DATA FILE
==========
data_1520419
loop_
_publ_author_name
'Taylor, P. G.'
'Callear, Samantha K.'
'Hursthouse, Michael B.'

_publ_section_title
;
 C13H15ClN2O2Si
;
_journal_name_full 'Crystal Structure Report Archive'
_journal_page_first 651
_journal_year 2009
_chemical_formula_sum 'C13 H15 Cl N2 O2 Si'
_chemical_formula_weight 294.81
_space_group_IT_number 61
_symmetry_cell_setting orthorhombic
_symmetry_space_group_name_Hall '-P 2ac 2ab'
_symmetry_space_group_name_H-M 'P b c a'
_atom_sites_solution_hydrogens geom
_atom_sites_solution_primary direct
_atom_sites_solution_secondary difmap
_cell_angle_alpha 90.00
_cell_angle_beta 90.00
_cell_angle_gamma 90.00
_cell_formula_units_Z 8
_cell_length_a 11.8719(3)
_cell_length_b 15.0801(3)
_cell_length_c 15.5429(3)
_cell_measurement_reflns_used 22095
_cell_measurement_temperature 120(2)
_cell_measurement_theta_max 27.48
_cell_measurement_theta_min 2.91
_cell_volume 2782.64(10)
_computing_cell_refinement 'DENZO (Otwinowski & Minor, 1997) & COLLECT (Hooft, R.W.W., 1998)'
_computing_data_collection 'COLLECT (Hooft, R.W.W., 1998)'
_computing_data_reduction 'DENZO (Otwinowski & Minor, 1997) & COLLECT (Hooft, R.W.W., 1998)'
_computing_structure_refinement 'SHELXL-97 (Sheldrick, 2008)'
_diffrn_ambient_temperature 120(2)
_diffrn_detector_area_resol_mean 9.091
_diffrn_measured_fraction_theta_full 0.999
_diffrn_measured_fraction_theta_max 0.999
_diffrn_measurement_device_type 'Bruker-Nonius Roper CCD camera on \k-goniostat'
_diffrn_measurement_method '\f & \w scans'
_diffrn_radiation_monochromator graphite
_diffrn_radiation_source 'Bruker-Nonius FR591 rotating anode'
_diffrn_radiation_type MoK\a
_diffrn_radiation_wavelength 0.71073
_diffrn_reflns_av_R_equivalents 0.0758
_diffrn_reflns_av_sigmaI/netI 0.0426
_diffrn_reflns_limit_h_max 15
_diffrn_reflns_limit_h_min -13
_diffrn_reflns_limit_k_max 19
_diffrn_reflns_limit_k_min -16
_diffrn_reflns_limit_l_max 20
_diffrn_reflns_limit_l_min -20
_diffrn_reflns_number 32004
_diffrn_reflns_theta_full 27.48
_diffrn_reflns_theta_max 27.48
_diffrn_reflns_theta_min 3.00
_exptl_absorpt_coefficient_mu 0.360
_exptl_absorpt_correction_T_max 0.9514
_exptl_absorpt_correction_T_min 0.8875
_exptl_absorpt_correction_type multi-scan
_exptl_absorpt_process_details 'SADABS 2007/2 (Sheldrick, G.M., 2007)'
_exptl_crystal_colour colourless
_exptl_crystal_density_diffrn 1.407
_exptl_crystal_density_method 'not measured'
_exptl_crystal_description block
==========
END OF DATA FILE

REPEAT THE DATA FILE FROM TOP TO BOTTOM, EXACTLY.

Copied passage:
data_1520419
loop_
_publ_author_name
'Taylor, P. G.'
'Callear, Samantha K.'
'Hursthouse, Michael B.'

_publ_section_title
;
 C13H15ClN2O2Si
;
_journal_name_full 'Crystal Structure Report Archive'
_journal_page_first 651
_journal_year 2009
_chemical_formula_sum 'C13 H15 Cl N2 O2 Si'
_chemical_formula_weight 294.81
_space_group_IT_number 61
_symmetry_cell_setting orthorhombic
_symmetry_space_group_name_Hall '-P 2ac 2ab'
_symmetry_space_group_name_H-M 'P b c a'
_atom_sites_solution_hydrogens geom
_atom_sites_solution_primary direct
_atom_sites_solution_secondary difmap
_cell_angle_alpha 90.00
_cell_angle_beta 90.00
_cell_angle_gamma 90.00
_cell_formula_units_Z 8
_cell_length_a 11.8719(3)
_cell_length_b 15.0801(3)
_cell_length_c 15.5429(3)
_cell_measurement_reflns_used 22095
_cell_measurement_temperature 120(2)
_cell_measurement_theta_max 27.48
_cell_measurement_theta_min 2.91
_cell_volume 2782.64(10)
_computing_cell_refinement 'DENZO (Otwinowski & Minor, 1997) & COLLECT (Hooft, R.W.W., 1998)'
_computing_data_collection 'COLLECT (Hooft, R.W.W., 1998)'
_computing_data_reduction 'DENZO (Otwinowski & Minor, 1997) & COLLECT (Hooft, R.W.W., 1998)'
_computing_structure_refinement 'SHELXL-97 (Sheldrick, 2008)'
_diffrn_ambient_temperature 120(2)
_diffrn_detector_area_resol_mean 9.091
_diffrn_measured_fraction_theta_full 0.999
_diffrn_measured_fraction_theta_max 0.999
_diffrn_measurement_device_type 'Bruker-Nonius Roper CCD camera on \k-goniostat'
_diffrn_measurement_method '\f & \w scans'
_diffrn_radiation_monochromator graphite
_diffrn_radiation_source 'Bruker-Nonius FR591 rotating anode'
_diffrn_radiation_type MoK\a
_diffrn_radiation_wavelength 0.71073
_diffrn_reflns_av_R_equivalents 0.0758
_diffrn_reflns_av_sigmaI/netI 0.0426
_diffrn_reflns_limit_h_max 15
_diffrn_reflns_limit_h_min -13
_diffrn_reflns_limit_k_max 19
_diffrn_reflns_limit_k_min -16
_diffrn_reflns_limit_l_max 20
_diffrn_reflns_limit_l_min -20
_diffrn_reflns_number 32004
_diffrn_reflns_theta_full 27.48
_diffrn_reflns_theta_max 27.48
_diffrn_reflns_theta_min 3.00
_exptl_absorpt_coefficient_mu 0.360
_exptl_absorpt_correction_T_max 0.9514
_exptl_absorpt_correction_T_min 0.8875
_exptl_absorpt_correction_type multi-scan
_exptl_absorpt_process_details 'SADABS 2007/2 (Sheldrick, G.M., 2007)'
_exptl_crystal_colour colourless
_exptl_crystal_density_diffrn 1.407
_exptl_crystal_density_method 'not measured'
_exptl_crystal_description block